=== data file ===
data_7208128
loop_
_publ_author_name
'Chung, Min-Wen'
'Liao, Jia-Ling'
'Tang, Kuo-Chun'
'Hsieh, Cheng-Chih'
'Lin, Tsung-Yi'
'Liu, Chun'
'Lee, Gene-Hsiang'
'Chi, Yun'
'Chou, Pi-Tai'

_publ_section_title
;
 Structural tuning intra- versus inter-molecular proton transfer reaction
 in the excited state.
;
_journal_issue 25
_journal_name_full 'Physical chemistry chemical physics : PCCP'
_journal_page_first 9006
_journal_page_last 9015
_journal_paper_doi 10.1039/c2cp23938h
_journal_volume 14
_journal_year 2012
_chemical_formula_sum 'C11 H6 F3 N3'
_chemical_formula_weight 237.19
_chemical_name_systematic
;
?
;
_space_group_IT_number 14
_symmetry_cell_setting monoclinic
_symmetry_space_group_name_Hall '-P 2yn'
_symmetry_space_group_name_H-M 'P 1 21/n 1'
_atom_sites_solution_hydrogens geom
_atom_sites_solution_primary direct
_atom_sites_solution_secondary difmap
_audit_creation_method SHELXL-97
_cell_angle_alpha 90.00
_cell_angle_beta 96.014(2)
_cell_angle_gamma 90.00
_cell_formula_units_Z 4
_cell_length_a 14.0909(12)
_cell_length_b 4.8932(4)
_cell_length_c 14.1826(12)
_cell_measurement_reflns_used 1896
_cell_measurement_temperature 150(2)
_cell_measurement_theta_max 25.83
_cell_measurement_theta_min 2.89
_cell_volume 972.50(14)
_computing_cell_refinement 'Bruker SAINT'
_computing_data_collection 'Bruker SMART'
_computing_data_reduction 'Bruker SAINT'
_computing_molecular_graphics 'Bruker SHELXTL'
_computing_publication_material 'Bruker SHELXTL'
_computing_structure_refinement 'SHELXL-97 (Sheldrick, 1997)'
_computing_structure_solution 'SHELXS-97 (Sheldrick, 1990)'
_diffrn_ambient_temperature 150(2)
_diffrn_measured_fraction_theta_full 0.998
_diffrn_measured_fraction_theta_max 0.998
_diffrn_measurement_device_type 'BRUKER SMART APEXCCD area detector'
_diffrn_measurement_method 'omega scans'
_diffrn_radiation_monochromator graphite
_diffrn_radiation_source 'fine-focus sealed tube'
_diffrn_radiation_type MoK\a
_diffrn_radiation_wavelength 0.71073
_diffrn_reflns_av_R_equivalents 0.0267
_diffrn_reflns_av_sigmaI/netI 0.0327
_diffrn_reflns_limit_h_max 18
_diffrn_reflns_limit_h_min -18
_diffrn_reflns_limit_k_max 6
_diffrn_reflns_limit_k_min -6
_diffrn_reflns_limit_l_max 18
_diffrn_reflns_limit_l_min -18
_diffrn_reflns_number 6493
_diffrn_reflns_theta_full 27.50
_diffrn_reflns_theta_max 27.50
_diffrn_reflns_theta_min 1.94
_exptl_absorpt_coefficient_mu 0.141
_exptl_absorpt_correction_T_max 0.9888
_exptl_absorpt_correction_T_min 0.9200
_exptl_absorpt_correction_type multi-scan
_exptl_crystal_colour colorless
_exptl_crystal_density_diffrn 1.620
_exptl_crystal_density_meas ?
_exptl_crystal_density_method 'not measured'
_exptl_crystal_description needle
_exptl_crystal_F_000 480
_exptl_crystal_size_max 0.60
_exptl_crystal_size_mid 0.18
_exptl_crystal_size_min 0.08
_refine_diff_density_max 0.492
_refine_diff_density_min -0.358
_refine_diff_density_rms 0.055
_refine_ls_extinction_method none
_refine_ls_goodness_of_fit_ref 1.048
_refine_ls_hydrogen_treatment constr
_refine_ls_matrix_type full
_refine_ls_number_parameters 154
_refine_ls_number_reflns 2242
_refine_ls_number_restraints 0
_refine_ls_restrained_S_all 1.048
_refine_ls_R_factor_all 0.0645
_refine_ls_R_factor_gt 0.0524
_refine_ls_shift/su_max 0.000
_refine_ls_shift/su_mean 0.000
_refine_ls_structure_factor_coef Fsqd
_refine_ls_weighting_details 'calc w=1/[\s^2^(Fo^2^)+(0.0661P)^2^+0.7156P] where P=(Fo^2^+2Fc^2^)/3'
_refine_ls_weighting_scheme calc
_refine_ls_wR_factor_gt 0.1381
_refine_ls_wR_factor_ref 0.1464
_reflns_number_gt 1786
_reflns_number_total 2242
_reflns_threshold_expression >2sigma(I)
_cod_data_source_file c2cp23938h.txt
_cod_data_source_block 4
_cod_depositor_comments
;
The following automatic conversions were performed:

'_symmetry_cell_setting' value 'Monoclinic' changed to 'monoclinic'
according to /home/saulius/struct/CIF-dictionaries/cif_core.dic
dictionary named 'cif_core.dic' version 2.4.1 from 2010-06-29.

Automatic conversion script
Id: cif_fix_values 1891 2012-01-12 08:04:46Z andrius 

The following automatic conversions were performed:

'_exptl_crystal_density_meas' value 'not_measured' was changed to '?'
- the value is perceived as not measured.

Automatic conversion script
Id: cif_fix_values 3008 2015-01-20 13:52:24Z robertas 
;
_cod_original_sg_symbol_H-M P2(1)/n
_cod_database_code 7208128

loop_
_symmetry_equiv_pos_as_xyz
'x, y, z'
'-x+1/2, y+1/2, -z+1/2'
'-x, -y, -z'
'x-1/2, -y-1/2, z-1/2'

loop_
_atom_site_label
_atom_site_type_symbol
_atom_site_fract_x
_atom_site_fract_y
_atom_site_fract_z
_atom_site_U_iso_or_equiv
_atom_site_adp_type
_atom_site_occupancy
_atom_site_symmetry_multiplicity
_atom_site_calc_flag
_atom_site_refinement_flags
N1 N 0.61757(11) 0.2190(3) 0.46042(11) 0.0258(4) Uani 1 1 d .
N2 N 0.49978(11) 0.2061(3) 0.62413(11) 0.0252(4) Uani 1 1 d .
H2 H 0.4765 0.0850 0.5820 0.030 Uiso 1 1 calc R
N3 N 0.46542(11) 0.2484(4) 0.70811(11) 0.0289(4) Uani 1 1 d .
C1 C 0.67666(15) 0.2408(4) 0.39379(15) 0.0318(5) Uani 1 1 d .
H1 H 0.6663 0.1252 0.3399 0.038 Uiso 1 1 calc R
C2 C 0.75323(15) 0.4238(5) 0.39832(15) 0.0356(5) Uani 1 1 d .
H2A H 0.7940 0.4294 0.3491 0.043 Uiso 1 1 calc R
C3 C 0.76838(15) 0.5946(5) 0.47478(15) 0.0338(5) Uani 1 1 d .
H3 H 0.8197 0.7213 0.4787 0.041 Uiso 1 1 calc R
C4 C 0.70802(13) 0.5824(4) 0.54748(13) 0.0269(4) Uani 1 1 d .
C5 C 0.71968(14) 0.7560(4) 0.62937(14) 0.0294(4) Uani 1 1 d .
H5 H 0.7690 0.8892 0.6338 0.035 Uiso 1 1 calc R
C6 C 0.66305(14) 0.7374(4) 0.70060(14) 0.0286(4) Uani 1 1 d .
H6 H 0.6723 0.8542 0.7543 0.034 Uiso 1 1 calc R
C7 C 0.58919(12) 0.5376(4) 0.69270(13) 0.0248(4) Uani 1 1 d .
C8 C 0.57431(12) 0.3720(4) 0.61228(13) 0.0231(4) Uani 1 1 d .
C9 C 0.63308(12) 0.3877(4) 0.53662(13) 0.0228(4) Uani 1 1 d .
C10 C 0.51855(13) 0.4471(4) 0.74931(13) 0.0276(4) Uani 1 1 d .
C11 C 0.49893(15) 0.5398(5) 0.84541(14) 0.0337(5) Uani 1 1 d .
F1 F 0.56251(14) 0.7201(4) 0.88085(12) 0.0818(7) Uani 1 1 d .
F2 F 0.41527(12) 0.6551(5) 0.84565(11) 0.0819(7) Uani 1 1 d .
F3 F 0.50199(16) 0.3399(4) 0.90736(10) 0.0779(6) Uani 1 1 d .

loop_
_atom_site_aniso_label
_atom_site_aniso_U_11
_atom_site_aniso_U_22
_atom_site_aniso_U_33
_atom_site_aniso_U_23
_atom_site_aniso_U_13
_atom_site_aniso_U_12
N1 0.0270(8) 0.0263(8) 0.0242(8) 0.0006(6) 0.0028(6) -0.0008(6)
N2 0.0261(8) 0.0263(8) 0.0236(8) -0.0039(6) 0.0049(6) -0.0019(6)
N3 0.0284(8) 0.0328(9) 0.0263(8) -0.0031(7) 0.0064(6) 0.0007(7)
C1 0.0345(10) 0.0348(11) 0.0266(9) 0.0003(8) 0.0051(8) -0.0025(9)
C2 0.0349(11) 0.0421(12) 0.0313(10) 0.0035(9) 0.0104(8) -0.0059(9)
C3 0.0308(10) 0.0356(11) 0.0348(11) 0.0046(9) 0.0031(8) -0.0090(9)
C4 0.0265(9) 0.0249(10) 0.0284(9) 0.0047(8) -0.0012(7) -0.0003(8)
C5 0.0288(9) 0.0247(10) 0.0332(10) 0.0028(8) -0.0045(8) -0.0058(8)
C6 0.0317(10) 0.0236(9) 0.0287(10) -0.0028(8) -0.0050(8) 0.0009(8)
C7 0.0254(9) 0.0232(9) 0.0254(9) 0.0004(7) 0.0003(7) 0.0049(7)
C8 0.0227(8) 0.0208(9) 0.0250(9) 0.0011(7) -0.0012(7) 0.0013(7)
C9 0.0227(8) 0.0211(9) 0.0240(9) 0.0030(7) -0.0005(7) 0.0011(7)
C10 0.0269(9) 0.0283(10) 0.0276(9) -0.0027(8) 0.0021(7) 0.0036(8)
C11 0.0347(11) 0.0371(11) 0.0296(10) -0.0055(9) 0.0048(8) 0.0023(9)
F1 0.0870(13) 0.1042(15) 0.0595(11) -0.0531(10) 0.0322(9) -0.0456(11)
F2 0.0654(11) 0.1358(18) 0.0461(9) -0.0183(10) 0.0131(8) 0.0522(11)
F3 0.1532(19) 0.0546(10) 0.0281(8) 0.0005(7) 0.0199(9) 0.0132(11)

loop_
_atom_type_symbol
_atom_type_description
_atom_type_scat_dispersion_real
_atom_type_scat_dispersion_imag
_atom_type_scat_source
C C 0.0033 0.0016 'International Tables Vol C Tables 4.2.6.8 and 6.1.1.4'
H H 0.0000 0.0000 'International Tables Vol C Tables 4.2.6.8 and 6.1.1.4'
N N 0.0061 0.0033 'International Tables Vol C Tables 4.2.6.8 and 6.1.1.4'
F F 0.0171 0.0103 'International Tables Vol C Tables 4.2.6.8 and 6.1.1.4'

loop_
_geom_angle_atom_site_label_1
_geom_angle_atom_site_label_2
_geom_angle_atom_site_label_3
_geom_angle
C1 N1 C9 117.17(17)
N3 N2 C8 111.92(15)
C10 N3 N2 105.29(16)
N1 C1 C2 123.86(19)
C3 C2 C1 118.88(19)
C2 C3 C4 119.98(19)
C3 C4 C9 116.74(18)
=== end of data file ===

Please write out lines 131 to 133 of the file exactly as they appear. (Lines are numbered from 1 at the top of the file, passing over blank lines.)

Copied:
_cod_original_sg_symbol_H-M P2(1)/n
_cod_database_code 7208128

loop_